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6 Must-Hear Artists Under 1,000 Twitter Followers

We changed things up.
6 Must-Hear Artists Under 1,000 Followers

Since it feels like we’ve exhausted SoundCloud, we’re flipping the script: only artists with under 1,000 followers on Twitter will now be eligible for #Under1k. 

Over the years, Twitter has introduced us to a number of new artists and has become a constant source for new music discovery; hopefully, this transition will act as a refresher and bring even more emerging musicians into the fold.

For our May edition of #Under1K, we have a robust offering of artists from across the U.S., including two honorable mentions—artists we included in our first round of selections when SoundCloud was still our main source for crate digging. 

As always, we do the digging so you don’t have to.


Follower Count: 822

DAISY is refreshing. There’s something about the Los Angeles artist that expressly reminds me of the movie 10 Things I Hate About You, evoking late-'90s, ska-pop-punk sonics, infused with California sunshine. Her 2018 EP, Have A Snack, is particularly luminous; a string of five songs aimed at trying to find the right love. 

It’s unclear how many members are in the singer’s band—the EP cover suggests five—but what we do know is that the instrumentalists strike an excellent balance of elevating DAISY’s vocals and shining a light on their own.

The EP has several special moments, in particular, the songs that encompass dual tracks. Around the 2:45 mark on “Still Here,” the band pulls back, and the song shifts into a staccato rhythm. A deep, manipulated voice appears, rapping; though it’s not obvious whose voice it is, it feels safe to assume it’s one of the band member’s. After roughly a minute, DAISY reappears, with the beat reverting back to the original, layered harmony. From there, the song slowly unravels.

This same approach is taken on the last cut, "Daydreaming," where around the 2:30 mark, the mood suddenly switches as the band picks up the pace. In these moments, their talents are showcased just as much as DAISY’s; and while six minutes might seem a bit long for a song in 2019, it's a treat to hear the band fully flesh out its artistic vision.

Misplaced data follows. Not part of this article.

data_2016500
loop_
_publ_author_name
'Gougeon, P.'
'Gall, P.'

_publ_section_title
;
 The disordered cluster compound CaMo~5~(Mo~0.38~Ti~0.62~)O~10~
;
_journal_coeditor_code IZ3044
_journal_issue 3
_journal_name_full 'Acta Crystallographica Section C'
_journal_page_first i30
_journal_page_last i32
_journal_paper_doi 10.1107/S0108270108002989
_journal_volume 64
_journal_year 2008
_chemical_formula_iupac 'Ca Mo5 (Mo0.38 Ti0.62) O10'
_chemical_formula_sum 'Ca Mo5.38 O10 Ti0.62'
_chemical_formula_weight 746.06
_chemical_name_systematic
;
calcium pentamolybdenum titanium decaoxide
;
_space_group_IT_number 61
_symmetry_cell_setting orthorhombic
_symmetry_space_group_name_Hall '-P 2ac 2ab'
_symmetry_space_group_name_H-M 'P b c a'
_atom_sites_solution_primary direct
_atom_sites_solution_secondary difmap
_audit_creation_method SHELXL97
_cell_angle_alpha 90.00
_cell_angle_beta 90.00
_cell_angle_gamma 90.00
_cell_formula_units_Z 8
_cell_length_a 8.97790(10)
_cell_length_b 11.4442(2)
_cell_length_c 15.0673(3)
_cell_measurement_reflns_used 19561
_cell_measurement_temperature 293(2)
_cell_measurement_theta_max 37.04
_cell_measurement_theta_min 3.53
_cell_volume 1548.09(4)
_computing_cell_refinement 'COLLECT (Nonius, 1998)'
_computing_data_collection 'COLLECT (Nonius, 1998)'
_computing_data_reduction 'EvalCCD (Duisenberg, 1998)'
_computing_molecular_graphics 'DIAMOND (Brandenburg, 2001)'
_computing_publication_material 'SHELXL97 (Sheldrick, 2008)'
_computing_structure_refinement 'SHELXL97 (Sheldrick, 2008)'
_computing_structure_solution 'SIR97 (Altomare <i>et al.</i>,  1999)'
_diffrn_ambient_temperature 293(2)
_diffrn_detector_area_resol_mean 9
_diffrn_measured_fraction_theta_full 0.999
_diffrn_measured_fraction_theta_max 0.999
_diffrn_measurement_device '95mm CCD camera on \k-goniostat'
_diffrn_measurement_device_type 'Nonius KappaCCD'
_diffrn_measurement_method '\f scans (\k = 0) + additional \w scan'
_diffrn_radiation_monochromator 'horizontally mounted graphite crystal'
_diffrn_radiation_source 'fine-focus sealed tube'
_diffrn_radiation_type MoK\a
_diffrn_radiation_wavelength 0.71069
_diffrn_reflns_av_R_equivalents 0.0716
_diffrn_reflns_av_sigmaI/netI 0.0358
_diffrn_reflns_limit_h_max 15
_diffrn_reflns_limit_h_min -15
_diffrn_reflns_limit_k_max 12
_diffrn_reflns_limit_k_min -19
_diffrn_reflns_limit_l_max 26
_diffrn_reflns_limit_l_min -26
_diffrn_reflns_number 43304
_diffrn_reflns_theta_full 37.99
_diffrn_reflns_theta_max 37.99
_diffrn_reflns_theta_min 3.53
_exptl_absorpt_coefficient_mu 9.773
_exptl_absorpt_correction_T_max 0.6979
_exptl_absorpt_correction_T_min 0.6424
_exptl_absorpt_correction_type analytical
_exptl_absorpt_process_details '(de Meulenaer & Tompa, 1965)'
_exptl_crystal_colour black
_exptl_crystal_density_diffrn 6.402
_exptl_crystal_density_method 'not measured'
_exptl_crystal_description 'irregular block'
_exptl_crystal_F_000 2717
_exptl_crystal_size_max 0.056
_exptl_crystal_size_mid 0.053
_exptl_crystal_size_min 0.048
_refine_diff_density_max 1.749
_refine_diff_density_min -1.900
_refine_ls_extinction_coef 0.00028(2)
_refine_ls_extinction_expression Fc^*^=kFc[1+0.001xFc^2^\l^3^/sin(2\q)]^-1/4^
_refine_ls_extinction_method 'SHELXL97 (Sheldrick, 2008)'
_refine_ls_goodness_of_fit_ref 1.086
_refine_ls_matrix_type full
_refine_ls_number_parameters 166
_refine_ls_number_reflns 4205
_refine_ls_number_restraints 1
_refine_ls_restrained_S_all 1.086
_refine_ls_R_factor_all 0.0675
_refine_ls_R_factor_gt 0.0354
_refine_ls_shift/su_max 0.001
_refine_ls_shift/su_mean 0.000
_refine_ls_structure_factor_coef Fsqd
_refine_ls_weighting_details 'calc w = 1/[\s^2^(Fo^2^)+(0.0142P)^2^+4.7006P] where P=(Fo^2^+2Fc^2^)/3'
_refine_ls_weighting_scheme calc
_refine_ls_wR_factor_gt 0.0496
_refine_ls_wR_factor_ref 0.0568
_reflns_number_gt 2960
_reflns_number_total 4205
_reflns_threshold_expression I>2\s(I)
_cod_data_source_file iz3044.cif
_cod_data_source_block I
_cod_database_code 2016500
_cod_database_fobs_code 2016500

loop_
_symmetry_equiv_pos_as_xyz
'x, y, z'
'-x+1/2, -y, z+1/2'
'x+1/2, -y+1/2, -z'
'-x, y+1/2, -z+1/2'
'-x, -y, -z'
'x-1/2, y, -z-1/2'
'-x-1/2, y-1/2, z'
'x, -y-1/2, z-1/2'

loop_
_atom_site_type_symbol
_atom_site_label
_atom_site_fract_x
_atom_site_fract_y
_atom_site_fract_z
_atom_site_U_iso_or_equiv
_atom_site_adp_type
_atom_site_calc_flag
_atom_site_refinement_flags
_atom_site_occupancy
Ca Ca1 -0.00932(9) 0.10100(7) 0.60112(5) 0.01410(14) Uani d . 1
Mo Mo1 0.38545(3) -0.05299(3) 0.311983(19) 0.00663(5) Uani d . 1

Maesu (@MaesuMaesu)

Follower Count: 764

Following the release of his debut EP, 2017’s deSerVe, vocalist and producer Maesu shared only two songs in 2018: “Late Nite News” and “Nothing 2 Lose.” With this limited selection, the Birmingham, Alabama native made clear his vocal talents sit between singer and rapper, with an emphasis on the former. And he’s good at it, too: on both tracks, he employs a laid back flow, quickly delivering the beginning of each line before drawing out the end.

On “Amen,” his first single of 2019, Maesu and guest feature Kari Faux kick off the chorus together. Though Maesu’s tone is more delicate, his flow will distinctly remind listeners of Chicago favorite Saba. Kari appears again during the second half of Maesu’s verse, with the ending of each line reinforced by her sultry attitude. Also joining the fray is Supa Bwe, whose trademark emotive vocals surface during the second verse; the timbre of his voice and falsetto becoming a sonically disparate companion for Maesu and Kari. 

Above all, “Amen” is a hymn—a solicit to some higher power—evident in the Supa vocals, “I send prayers up, I just hope that they reach.”

Shortly after “Amen” arrived in January, Kari Faux released her EP Cry 4 Help and Supa Been released his project Just Say Thank You. Good timing.

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Dre’es (@DREES000)

Follower Count: 97

Dre’es is a versatile vocalist. In 2017, the Wilmington, California native released his most streamed track to date, "WARM," which has since accumulated 389,000 plays on SoundCloud and over 7.6 million listens on Spotify. Like the title suggests, the record exudes a good feeling; the kind of experience while driving down California’s coastal Highway 1.